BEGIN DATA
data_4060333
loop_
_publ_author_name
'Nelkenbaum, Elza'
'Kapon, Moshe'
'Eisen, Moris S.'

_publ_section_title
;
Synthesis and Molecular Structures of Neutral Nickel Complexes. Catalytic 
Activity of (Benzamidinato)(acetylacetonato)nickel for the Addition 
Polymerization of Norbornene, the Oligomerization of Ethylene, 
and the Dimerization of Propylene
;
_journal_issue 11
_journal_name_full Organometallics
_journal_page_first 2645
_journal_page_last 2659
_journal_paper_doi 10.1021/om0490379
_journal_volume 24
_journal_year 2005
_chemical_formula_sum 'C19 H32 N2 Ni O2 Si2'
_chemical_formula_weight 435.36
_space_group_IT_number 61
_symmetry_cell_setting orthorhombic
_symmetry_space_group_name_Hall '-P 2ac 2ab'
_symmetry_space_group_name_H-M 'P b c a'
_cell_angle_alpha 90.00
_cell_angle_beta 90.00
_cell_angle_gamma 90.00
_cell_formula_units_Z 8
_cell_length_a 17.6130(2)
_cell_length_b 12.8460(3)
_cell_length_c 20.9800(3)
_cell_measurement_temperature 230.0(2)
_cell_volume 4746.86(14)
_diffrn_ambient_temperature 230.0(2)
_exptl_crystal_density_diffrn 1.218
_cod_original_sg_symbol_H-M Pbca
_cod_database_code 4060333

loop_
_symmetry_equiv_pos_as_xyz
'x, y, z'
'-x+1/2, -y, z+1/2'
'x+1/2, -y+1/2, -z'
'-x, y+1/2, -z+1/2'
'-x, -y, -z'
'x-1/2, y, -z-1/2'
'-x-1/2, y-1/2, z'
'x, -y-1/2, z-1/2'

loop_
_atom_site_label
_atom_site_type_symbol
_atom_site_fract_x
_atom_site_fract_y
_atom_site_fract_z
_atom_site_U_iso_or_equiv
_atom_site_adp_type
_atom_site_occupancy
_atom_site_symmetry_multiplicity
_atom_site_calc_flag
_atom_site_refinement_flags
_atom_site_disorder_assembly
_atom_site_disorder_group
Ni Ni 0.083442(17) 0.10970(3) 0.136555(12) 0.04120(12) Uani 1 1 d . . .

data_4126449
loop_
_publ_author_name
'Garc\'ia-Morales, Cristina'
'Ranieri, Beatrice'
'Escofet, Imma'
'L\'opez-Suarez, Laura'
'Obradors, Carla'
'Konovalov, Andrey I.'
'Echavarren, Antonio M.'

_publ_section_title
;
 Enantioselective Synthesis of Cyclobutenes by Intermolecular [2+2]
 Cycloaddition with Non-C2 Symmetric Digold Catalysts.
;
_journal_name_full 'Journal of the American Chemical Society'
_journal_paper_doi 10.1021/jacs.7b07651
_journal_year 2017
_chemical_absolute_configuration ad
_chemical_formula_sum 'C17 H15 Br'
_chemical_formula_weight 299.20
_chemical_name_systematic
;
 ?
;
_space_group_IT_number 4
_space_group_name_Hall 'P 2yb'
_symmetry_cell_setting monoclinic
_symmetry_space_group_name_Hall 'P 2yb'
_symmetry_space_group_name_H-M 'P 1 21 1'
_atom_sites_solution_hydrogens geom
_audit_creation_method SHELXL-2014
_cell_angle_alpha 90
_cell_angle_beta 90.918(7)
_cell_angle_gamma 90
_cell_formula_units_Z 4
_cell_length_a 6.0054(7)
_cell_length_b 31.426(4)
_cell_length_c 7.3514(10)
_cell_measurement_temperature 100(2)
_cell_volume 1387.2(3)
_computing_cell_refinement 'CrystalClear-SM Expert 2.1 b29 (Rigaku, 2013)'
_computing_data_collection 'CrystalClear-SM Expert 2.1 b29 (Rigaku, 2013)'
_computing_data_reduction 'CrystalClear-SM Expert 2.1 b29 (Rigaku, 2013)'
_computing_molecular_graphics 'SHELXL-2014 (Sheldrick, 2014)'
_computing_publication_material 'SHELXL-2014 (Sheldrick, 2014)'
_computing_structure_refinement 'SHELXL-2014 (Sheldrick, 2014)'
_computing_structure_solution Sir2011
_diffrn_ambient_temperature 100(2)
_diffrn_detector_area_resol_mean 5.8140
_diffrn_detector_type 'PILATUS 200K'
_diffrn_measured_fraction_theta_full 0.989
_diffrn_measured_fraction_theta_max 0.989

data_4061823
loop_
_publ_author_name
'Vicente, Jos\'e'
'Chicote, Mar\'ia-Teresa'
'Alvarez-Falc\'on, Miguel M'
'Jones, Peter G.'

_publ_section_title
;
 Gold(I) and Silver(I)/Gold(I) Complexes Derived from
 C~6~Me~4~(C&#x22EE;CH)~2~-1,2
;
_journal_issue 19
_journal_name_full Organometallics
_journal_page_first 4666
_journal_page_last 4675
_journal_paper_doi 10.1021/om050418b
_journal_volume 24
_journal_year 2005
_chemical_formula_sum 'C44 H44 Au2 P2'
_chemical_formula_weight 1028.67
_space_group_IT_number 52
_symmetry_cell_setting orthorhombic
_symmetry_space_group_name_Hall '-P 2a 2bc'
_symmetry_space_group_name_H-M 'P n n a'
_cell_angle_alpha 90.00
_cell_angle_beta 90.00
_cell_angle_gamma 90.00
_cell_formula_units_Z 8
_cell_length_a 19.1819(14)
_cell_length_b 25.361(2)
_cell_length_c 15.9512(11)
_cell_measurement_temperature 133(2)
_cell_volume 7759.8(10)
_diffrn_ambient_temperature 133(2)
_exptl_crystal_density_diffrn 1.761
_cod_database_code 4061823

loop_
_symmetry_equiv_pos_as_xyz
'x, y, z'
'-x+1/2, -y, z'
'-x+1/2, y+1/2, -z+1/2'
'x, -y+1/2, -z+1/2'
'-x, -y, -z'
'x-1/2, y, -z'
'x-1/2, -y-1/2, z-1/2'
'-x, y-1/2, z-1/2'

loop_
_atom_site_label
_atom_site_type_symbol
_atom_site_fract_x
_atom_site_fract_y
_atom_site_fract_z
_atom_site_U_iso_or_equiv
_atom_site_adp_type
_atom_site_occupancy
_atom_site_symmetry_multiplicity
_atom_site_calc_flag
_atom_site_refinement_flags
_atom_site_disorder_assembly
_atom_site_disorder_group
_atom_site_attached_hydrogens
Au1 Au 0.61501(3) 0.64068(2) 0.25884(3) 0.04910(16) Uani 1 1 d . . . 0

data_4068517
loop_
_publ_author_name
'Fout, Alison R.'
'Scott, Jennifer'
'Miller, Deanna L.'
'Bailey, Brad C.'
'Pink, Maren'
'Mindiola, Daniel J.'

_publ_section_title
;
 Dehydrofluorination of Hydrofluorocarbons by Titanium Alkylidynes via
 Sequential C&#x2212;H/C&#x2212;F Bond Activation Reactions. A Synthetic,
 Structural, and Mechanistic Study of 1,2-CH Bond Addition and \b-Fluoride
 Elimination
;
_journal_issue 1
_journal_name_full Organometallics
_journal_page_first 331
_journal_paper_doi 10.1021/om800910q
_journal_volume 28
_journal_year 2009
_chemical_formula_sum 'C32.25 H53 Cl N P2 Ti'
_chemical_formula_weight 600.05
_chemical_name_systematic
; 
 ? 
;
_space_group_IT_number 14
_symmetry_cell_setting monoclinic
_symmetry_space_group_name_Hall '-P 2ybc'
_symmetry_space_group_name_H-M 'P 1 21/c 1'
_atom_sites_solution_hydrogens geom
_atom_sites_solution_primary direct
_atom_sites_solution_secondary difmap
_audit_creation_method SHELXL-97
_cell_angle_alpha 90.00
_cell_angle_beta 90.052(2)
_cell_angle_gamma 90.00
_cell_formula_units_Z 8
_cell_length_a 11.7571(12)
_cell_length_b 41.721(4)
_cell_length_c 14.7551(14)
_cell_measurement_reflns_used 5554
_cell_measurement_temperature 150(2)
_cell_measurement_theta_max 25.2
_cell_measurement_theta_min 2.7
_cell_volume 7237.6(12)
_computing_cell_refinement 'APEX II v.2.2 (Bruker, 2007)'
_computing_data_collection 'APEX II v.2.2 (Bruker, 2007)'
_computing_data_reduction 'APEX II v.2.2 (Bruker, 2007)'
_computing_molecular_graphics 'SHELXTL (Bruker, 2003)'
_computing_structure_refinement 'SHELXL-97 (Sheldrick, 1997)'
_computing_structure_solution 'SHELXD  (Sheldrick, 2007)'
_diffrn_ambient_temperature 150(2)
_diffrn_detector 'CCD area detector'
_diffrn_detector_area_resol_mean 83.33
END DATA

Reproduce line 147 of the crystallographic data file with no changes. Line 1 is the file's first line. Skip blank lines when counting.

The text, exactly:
_cell_length_a 19.1819(14)